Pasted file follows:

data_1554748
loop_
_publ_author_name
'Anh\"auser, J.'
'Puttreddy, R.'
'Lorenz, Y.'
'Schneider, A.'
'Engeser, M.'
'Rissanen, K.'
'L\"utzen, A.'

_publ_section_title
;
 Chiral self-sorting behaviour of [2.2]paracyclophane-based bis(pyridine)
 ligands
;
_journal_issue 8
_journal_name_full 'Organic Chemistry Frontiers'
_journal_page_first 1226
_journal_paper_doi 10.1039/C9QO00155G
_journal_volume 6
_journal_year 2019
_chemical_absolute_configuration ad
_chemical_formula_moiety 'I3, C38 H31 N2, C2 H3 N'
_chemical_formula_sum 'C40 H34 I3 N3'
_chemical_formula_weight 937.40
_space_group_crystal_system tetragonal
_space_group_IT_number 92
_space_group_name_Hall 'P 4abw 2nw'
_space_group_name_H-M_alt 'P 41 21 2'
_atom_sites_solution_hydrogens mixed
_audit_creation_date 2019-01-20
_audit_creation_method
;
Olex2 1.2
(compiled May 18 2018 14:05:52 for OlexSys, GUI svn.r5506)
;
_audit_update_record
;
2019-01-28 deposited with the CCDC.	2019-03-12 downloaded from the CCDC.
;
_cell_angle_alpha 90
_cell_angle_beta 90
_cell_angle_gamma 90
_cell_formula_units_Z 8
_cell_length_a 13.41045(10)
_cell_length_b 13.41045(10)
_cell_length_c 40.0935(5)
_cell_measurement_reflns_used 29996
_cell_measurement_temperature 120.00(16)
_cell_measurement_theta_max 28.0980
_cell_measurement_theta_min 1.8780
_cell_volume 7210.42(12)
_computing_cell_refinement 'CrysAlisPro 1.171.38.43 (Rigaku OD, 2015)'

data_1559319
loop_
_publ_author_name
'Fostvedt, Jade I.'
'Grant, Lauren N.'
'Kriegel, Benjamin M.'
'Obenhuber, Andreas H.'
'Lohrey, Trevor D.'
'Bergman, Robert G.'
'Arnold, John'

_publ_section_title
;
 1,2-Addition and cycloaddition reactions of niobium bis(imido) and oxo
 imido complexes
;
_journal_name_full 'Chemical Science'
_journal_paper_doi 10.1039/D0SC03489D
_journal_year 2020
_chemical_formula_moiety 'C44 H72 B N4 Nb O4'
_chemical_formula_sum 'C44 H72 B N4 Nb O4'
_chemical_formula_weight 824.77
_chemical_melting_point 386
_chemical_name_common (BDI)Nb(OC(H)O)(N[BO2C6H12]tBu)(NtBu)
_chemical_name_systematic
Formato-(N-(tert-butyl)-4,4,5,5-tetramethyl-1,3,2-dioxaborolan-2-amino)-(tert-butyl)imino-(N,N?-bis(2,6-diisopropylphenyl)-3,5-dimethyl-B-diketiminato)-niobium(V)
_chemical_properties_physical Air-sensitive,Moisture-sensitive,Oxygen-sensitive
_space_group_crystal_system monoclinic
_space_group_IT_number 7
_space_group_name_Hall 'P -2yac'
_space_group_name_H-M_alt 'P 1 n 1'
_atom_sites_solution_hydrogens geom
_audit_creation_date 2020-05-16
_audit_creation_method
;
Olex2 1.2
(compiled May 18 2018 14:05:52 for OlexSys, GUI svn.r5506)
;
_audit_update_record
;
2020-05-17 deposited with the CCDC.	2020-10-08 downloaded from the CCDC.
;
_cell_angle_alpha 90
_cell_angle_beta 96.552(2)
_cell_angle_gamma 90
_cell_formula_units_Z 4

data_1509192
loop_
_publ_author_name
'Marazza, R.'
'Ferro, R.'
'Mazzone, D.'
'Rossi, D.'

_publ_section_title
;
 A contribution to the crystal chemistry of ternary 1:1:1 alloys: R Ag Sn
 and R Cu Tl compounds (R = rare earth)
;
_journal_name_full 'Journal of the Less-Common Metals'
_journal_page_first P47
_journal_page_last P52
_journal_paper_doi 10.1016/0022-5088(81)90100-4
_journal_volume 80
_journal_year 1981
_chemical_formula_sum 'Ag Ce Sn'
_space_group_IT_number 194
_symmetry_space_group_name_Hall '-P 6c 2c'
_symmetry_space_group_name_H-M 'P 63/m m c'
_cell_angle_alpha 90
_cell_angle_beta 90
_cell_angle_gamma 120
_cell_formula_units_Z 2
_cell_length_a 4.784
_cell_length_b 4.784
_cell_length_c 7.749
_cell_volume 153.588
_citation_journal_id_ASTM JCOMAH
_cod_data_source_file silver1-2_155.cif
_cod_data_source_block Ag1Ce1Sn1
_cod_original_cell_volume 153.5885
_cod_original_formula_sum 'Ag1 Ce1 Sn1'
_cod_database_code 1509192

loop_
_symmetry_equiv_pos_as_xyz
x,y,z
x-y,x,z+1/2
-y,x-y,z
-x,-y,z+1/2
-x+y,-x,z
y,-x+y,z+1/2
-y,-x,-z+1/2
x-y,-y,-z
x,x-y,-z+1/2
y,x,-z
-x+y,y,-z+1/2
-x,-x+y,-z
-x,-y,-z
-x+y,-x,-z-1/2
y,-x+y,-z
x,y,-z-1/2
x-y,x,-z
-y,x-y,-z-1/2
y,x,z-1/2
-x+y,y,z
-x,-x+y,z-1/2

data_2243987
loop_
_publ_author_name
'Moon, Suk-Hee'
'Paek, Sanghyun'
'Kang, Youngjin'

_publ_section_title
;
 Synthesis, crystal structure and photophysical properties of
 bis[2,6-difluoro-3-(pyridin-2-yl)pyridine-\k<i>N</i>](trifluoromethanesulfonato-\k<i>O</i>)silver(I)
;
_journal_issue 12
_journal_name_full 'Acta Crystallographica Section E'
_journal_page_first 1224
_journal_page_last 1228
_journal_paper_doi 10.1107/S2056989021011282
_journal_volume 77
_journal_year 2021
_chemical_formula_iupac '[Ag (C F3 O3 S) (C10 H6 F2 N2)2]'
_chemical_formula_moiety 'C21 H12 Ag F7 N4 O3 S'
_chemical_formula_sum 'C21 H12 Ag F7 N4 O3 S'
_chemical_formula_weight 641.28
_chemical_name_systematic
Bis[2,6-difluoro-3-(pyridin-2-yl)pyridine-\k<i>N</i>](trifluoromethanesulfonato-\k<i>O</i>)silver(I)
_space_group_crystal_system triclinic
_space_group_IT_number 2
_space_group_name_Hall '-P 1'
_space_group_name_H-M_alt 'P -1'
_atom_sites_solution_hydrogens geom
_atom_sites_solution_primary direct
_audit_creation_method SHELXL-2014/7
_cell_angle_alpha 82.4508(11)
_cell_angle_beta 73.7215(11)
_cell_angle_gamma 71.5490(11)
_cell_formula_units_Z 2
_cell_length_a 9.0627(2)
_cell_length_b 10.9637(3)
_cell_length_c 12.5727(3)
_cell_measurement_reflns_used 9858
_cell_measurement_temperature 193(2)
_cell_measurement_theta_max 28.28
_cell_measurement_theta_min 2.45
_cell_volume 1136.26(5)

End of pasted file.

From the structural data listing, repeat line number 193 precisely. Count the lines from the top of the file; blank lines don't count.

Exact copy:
_cell_length_a 9.0627(2)